The Best Phones to Look Forward to in 2020

Tom Fogden

The year has barely started but we're already starting to see leaks and rumors about the flagship phones we're due to see in 2020.

There will, of course, be regular updates to Samsung's Galaxy S-line, Apple's iPhones, and new versions of cheaper Pixel models. However, 2020 will likely see some brand new and innovative models from the likes of OnePlus and Oppo. We might even seen new versions of Samsung's and Huawei's folding phones.

So, what can you look forward to this year? We take a look at all the rumors and speculation.

Samsung Galaxy S20 series

samsung galaxy s11

Samsung isn't even done with the S10 series yet – it just today announced the S10 Lite and Note 10 Lite phones. These cheaper alternatives to the existing S10 range come with plenty of the same features, but at a cut-down price.

Even with these hot-off-the-press additions to the line-up, the S10 range will be surpassed this year without doubt. We're expecting Samsung to launch the full follow-up to the excellent S10 series during, or slightly before, Barcelona's Mobile World Congress trade show in February.

However, while we're fairly certain when the next S-line phone will be revealed, we don't really know what it'll be called. According to a phone case manufacturer, the models will be called the S20, S20 Plus, and S20 Ultra.

Regardless of its name, we're fairly sure that 2020's Samsung flagship will feature a punch hole front camera similar to 2019's models, and a large housing for the multiple rear cameras – similar to the iPhone 11 range or Pixel 4 series. This info comes from respected tech leaker @OnLeaks, so we're pretty confident in its reliability.

According to @OnLeaks again, all the models in the S11/S20 series will feature a Samsung-designed 108Mp rear lens amongst other cameras and will use the latest Snapdragon 865 chip in the US while EU and Asian models will get Samsung's latest, but slightly lesser, Exynos 990 chip. The S20 Ultra is expected to have a lens that can offer up to a 100x zoom, perfect for serious creeping.

When it comes to specific models, we should expect the S20 to use either a 6.2-inch display, with the S20 Plus and S20 Ultra using 6.7- and 6.9-inch displays, respectively. There are also rumors that the screens on each model might have 120Hz refresh rates for super-smooth scrolling. All the models are expected to feature 5G connectivity, as well.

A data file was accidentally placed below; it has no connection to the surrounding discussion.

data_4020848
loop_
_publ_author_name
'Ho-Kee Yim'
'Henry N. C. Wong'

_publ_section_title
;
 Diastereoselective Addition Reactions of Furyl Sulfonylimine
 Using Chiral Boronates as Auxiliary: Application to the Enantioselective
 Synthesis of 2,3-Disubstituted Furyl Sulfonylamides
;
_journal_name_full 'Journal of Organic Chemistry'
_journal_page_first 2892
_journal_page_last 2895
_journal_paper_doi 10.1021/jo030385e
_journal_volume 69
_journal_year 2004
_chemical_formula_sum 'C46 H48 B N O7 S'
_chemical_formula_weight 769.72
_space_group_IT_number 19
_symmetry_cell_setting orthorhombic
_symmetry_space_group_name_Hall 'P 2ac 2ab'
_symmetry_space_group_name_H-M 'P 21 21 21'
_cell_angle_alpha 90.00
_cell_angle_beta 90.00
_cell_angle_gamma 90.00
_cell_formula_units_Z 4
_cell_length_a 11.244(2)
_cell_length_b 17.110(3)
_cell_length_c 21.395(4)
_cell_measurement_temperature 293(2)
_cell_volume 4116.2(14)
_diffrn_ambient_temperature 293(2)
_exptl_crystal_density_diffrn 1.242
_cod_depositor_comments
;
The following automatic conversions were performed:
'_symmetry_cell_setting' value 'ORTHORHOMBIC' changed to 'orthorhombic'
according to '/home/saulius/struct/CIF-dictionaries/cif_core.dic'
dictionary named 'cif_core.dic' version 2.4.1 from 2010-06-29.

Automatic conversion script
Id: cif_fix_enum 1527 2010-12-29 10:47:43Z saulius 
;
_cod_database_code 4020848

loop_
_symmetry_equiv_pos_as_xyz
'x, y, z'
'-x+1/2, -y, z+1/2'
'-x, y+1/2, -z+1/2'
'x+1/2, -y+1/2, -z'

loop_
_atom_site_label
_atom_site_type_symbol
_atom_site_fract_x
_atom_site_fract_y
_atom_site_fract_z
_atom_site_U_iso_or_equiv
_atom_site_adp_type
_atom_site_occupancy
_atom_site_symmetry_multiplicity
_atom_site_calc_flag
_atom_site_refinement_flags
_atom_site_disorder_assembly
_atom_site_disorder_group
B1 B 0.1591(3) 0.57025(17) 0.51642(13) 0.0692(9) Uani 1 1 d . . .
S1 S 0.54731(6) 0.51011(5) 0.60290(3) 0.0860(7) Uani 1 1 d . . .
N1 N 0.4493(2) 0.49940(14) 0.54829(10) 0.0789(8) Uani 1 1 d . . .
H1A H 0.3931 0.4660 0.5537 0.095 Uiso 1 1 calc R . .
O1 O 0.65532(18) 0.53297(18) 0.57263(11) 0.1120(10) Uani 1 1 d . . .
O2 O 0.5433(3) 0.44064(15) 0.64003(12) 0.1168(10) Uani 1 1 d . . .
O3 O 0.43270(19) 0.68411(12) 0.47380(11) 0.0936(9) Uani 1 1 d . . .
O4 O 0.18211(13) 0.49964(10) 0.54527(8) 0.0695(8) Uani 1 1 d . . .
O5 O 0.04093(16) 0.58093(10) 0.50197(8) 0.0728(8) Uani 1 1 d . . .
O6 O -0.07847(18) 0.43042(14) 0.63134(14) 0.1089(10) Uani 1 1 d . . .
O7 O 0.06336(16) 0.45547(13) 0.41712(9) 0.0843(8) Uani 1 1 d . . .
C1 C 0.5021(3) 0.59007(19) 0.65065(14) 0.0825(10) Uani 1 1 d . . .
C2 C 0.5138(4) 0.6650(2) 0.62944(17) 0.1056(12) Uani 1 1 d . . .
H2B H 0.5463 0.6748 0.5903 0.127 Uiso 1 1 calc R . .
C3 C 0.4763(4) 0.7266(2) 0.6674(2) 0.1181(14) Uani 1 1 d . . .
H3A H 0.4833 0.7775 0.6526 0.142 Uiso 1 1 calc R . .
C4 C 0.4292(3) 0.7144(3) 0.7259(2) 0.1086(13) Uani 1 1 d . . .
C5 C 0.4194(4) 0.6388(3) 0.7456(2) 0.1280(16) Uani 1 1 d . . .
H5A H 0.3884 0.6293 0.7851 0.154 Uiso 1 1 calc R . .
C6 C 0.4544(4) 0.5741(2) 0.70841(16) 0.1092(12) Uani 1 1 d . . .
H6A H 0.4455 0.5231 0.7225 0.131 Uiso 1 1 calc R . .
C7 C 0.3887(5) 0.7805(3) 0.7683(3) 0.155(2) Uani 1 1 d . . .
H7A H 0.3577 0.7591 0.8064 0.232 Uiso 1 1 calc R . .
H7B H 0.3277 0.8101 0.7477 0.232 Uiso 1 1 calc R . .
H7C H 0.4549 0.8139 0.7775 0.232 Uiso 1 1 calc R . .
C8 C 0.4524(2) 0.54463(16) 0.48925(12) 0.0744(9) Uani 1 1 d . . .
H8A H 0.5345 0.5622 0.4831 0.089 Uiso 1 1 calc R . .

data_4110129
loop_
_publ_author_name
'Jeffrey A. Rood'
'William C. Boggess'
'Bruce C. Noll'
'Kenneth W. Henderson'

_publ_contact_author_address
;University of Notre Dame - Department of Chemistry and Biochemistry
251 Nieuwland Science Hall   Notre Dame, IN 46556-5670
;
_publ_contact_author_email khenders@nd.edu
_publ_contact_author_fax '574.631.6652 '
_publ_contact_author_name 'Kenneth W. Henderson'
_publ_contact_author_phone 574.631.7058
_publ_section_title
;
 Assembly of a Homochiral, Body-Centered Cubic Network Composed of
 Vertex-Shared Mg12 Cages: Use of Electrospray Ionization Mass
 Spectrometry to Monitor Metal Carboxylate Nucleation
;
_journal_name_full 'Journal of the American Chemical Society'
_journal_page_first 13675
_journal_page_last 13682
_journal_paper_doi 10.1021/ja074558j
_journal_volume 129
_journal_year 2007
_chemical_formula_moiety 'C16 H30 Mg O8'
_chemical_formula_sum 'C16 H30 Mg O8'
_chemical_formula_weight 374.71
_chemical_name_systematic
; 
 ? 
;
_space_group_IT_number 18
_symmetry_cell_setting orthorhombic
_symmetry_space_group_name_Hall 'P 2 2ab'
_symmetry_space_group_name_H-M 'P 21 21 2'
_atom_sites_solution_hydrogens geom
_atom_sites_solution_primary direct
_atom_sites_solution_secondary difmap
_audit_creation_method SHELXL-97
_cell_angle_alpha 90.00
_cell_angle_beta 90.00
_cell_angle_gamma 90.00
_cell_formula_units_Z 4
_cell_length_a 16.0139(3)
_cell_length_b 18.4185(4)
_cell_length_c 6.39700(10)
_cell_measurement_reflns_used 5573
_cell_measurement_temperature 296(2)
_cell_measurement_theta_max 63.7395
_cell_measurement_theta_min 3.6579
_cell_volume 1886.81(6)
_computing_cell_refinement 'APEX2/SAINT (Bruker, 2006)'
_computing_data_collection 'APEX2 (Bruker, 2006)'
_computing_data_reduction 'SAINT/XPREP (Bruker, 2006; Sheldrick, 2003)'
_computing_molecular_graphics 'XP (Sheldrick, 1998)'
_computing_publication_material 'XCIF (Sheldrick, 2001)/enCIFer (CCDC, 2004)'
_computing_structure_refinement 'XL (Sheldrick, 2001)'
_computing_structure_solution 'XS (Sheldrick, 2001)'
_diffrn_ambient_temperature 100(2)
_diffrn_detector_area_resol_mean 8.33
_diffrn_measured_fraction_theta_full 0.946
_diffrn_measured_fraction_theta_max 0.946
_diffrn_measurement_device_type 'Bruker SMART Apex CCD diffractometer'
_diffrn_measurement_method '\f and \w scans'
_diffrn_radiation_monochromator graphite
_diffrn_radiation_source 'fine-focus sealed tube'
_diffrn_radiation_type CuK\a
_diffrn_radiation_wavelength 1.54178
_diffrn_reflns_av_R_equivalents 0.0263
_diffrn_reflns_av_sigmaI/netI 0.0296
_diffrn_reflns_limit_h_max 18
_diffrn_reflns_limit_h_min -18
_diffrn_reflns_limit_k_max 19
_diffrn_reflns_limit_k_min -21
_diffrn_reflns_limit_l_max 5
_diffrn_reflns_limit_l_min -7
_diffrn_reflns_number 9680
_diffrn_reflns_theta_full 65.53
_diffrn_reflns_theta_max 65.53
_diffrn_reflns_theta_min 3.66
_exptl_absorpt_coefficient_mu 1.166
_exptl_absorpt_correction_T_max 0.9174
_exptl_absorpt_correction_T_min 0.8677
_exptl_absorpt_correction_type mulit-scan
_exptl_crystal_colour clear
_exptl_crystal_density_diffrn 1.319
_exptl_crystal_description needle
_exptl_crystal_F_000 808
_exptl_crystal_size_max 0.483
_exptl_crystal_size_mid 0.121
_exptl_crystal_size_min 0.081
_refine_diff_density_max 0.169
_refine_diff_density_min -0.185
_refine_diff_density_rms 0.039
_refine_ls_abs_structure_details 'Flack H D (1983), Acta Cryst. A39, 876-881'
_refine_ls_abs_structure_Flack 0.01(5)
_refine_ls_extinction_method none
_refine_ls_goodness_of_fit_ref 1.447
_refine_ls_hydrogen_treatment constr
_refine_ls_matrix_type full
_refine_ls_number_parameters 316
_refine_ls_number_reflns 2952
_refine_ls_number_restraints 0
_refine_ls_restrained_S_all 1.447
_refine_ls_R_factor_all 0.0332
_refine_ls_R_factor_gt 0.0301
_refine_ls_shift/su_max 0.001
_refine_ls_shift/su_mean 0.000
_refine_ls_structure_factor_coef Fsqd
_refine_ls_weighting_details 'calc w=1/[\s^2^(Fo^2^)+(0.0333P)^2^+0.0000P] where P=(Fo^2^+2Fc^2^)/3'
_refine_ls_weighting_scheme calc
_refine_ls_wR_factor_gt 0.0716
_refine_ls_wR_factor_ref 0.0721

All told, the S11 series looks set to be one of the most complete smartphones on sale.

Update 1/7/20: Samsung has announced that its next Galaxy Unpacked event will take place on February 11 and we will almost definitely see the successor to the S10 series revealed.

Apple iPhone 12 Seriesiphone 12

When the iPhone 11 series was revealed last year, it's fair to say that we weren't particularly impressed. Sure, there were improvements from the X-series, but nothing remarkable.

So what do we know about the next iPhone lineup? We know that it'll be arriving in September, like almost every other iPhone. However, there are some indications that the iPhone 12 series might be pretty different to 2019's 11 series.

For a start, there are rumors that the 2020 iPhones will do away with the notch, instead placing the front camera underneath the screen. However, there are contradictory rumors suggesting that the phones will get slim bezels all-round, in order to remove the notch – this rumor is based on a patent filing, too, so is likely more reliable.

The iPhone 12 lineup is also expected to have different screen sizes compared to the iPhone 11 series. The iPhone 12 Pro Max could get 0.2-inches larger, while the iPhone 12 Pro could actually get smaller, shrinking to 5.45-inches from 5.8-inches on the 11 Pro. The iPhone 12 would stay the same size as the iPhone 11 but would thankfully get an OLED, rather than LCD, display. Another iPhone tipster suggests that all the phones will get 120Hz refresh screens.

It's also widely expected that the 2020 iPhones will all support 5G connectivity. This, frankly, wouldn't be much of a surprise, given the tech's increasing ubiquity.

OnePlus Concept One

Now, it's unlikely that the Concept One will become a phone that you can actually buy with money, but it's still something to look forward to. OnePlus will show it off at CES next week to preview the tech and design traits we'll be seeing on its regular phones this year.

Some had speculated that the Concept One could be the company's first stab at a foldable phone but, sadly, it looks as though the Concept One will be slightly more conventional. Instead of a folding screen, we'll get some ‘invisible' rear cameras, “color-shifting glass technology,” and what looks like rounded screen edges.

Irrespective of whether it folds or not, the Concept One is certainly whetting our appetite for OnePlus' proper phone reveals later this year.

Google Pixel 4a seriesGoogle Pixel 4a

We loved the Pixel 3a series. The combination of exceptional cameras, impressive build quality, stock Android, and a very low price tag was always going to be a winner.

For 2020, it looks like Google is set to up the ante in the mid-range sector again. According to renders, again from @OnLeaks, we can expect the Pixel 4a series to feature a punch hole front camera with slim bezels. It also looks set to include a headphone jack and a rear fingerprint sensor — the search company's benevolence seems unbounded when it comes to the cheaper Pixels.